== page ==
To change a 60-year-old government will take more than 1MDB and opposition rhetoric
With the 14th general election speculated to be called soon, the venom spewed among rival political parties is getting rather voluminous.
No space is being left vacant in projecting the ills, faults, blunders and unpredictability of opposing parties in trying to sway voters into their territory.
The stakes are high. In the last two general elections, BN was on the verge of losing its hold on Putrajaya as the opposition front under Anwar Ibrahim was practically breathing down the BN neck in an attempt to boot them out.
This August it will be 60 years since we Malaysians have been ruled by BN, or rather Umno, as all other parties under the BN umbrella are always deemed sterile and voiceless.
But since 1998, the tide has been shifting. Over the course of the past two decades, the opposition has gained enough momentum to carve craters in the ruling BN.
And in GE14, there is a real possibility that BN may lose ground for the very first time, on the probability that the opposition parties can get their act in order, especially in naming a leader capable of spearheading the pact into the election war.
While BN is ferociously being attacked on various scandals like 1Malaysia Development Berhad, Felda Global Ventures, mega foreign direct investments from China in a very short period and controversial political appointments into various agencies, it generally lacks the wisdom in countering these poundings.
Public grilling of the BN rule and its flaws during roadshows by the opposition offers juicy enough reasons to bite on as to why voters should shun the ruling party.
The defending of the scandals has been lame by any standard. Getting key persons of interest to waive a non-liability card on behalf of the government will not bring in the votes from fence sitters, what more those opposition die-hards.
While all this fumbling by BN seems favourable to the opposition, the latter would be dead wrong to assume that the voters are with them by default or with no other choice.
The ”if I don’t vote BN means I’m voting opposition” syndrome the opposition is banking on may just be a fallacy.
The mechanics have changed over the four years since the last GE. The unceasing hammering and extreme exploitation of the 1MDB issue linked to Prime Minister Najib Razak can only go a certain distance.
The issue has turned to pulp, and no matter how the opposition juggles it, the circus is over.
Overcooking any ‘dish’ no matter how well it started and capturing the audience midway will eventually reach a ceiling and no further brownies points will be forthcoming to the opposition.
As time is of the essence, the opposition must first tell us voters why it is more important to get them into federal power.
Don’t go to town and tell us to dislodge BN but at the same time fail to provide a safer platform away from the dangers of getting into bigger turmoil.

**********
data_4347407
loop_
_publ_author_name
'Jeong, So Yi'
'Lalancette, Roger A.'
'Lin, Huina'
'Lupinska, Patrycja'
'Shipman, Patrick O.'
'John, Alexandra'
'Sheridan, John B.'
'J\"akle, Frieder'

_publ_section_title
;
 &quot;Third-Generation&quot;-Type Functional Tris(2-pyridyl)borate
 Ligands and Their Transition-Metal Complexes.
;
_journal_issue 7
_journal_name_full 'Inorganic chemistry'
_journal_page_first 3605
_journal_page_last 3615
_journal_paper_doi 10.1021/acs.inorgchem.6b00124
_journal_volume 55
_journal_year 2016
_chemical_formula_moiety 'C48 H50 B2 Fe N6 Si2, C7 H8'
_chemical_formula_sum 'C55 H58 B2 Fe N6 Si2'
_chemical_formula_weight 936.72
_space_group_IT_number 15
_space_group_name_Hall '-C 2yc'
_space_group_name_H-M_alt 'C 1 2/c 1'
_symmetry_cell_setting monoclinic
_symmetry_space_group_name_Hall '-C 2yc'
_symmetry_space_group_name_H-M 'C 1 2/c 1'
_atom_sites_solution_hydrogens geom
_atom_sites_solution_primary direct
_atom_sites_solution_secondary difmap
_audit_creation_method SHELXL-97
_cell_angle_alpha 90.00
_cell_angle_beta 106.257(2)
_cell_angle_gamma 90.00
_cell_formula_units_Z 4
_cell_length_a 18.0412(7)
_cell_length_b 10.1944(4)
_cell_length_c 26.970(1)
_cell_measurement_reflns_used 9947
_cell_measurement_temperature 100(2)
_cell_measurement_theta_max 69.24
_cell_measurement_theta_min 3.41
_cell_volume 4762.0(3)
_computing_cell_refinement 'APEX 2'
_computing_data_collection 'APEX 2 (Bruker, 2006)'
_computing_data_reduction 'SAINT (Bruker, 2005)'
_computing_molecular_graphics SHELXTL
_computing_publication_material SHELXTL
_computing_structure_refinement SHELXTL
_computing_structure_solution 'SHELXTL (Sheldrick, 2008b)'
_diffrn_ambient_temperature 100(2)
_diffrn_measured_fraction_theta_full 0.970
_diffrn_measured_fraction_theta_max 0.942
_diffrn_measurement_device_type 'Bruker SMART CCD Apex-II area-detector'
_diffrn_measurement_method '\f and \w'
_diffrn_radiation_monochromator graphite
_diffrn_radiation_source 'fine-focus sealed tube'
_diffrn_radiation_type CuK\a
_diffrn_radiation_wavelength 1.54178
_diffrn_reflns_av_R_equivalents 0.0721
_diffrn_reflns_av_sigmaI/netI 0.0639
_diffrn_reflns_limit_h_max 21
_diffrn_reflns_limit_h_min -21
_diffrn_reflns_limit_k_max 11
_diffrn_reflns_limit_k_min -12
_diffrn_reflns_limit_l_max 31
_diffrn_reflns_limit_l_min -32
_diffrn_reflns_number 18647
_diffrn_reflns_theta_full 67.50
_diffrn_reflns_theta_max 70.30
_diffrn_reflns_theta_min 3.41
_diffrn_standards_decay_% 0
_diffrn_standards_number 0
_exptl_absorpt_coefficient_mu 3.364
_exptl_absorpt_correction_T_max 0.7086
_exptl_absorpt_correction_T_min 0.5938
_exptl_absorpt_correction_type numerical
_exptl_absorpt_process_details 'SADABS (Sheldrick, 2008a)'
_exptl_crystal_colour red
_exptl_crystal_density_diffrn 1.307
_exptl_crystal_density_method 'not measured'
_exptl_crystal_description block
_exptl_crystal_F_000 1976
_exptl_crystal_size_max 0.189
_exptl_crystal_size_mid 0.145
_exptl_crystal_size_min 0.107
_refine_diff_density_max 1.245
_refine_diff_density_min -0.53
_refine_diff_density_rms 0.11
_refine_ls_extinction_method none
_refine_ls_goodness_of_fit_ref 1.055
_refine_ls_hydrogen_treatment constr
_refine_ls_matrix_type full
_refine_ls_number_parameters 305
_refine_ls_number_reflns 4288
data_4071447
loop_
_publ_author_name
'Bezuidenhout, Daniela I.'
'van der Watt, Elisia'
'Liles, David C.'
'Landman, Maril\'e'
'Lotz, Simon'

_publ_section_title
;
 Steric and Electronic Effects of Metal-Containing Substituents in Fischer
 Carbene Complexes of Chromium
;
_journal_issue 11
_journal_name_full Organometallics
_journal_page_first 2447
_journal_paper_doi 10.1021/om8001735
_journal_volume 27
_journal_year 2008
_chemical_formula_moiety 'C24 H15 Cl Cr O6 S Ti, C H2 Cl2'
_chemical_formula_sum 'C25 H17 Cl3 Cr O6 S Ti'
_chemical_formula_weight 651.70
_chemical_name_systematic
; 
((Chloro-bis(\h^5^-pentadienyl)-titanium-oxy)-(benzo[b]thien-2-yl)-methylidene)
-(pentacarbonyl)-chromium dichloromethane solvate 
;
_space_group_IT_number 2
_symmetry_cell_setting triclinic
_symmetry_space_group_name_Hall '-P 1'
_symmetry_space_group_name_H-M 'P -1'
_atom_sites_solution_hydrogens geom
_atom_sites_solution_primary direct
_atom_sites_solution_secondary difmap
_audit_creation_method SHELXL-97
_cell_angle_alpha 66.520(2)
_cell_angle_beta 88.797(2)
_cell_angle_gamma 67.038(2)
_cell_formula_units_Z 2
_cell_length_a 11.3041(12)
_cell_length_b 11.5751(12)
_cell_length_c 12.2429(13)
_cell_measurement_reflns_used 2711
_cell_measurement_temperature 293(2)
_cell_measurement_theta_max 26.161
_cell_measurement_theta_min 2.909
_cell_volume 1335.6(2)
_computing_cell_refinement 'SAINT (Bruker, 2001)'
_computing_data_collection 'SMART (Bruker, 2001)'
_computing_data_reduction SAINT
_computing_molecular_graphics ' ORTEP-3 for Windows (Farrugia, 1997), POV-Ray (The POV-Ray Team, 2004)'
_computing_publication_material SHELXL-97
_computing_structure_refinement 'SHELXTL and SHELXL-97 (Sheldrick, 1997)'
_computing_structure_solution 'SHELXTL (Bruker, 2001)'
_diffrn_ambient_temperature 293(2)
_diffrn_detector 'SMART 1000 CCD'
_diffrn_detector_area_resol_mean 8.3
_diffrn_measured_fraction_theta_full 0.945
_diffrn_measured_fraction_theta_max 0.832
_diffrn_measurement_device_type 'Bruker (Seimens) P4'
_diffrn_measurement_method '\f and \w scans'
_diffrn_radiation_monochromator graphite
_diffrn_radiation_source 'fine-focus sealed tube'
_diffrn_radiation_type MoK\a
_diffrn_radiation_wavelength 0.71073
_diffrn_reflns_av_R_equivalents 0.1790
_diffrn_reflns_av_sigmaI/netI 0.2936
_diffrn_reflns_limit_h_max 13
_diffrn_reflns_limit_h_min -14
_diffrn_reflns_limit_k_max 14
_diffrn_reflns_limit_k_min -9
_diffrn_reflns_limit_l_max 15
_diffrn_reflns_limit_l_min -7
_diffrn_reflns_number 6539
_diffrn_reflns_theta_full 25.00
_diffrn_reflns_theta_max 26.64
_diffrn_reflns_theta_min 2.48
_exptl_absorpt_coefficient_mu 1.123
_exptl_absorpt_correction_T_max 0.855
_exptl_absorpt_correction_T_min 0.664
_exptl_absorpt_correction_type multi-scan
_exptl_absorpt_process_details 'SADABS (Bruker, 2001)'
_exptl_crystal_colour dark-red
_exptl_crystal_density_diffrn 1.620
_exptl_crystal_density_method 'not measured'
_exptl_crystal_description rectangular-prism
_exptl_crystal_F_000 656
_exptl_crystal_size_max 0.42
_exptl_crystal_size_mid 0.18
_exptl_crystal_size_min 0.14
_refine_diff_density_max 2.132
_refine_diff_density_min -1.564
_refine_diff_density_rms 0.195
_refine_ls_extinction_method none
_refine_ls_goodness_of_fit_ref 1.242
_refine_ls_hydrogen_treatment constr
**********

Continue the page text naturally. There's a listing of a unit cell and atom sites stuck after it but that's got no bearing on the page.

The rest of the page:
It is an irony that there is no cohesiveness among the opposition parties.
PKR, DAP, Amanah and Parti Pribumi Bersatu Malaysia (PPBM) have only one single common goal – to get rid of Najib. But they are glaringly void of sound people-centric policies.
Where are the head-on improvised policies with enhanced features to further uplift the economic and social well-being of the people?
The opposition can’t even decide if Pakatan Rakyat is still alive and kicking. Can we expect more?
With the latest revelation by Selangor Menteri Besar Azmin Ali that Pakatan Rakyat exists in the state, are voters to assume that there is a non-conformity in the opposition on who they are really aligned to?
Why are PKR, DAP and Amanah fooling with public sentiments? Can we trust them enough to give a vote in view that on one side PKR’s central body along with DAP and Amanah has publicly denounced PAS and cut all ties with the Islamist party?
And what is the stance of PPBM? While they are perceived to be strongly courting Pakatan Harapan (without PAS), they remain translucent with PAS – hoping to get them flanking to avoid multi-cornered fights during the GE.
These games played by PKR and PPBM with PAS will backfire eventually as voters will question the sincerity of the entire opposition pact. DAP and Amanah are dead against PAS and the swords are out in the open.
The conflicting messages emanating out of the BN antagonists are incoherent, pushing voters to ponder if they are being hoodwinked by such pact or pacts.
The opposition is too muddled at this point of time and the late entry of former prime minister Dr Mahathir Mohamad can only bring more chaos and uncertainty to it.
What the voters need are clear policies, workable blueprints and credible and trustable lawmakers to address the woes plaguing the ordinary man.
The opposition must spell out their reform plans for all the integrated systems in play covering education, health, administration, transport, judiciary, executive, legislative and, last but not least, the executors’ lineup.
Swarming the streets of Kuala Lumpur in the thousands shouting ”Reformasi” alone has seen its last days.
Enough of rhetoric if the opposition even remotely dreams of capturing Putrajaya. Today, the opposition is inadvertently shaping into BN 2.0 – a clone that we voters can do without.
For the man on the street it can be safely said that both BN and the opposition are full of self-glorifying politicians who have perfected the art of missing the wood for the trees.
There are only four ways the voters can go: Continue mandating BN, vote opposition to a win, cast a spoilt vote or just don’t turn up on election day as a silent protest.